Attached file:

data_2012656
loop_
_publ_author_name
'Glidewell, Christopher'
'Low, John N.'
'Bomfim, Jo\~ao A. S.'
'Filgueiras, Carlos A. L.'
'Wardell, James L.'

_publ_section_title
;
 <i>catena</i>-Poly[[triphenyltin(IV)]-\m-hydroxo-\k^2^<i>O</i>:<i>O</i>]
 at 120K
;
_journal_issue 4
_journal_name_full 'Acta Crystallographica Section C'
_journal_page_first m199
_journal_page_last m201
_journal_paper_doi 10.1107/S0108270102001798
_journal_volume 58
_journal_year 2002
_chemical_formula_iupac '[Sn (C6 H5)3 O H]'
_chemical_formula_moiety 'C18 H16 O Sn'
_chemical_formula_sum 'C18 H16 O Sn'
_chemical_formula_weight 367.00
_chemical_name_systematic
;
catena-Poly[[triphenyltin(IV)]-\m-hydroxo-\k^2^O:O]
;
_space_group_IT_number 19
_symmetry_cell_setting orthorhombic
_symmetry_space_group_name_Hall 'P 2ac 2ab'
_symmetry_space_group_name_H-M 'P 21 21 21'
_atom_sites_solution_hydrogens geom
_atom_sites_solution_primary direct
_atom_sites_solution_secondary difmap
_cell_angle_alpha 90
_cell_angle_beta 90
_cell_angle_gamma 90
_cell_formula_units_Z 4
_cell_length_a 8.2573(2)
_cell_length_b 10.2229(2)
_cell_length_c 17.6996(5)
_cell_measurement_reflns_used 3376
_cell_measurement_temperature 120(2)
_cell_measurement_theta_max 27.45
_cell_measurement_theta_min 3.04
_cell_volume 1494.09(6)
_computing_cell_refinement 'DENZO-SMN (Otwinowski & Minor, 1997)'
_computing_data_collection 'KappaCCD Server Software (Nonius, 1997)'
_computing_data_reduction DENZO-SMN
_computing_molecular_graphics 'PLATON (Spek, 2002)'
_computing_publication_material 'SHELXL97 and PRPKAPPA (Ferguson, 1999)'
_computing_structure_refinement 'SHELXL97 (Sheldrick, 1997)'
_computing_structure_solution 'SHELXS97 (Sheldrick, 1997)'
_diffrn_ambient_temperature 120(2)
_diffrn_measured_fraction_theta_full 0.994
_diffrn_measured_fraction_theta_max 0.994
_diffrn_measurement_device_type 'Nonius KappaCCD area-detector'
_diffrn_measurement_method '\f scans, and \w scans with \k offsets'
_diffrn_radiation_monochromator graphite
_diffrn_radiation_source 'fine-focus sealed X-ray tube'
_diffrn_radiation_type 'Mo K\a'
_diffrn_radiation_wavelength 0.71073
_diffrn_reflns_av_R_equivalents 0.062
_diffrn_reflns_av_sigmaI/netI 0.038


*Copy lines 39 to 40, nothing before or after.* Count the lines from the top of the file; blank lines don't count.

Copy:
_cell_formula_units_Z 4
_cell_length_a 8.2573(2)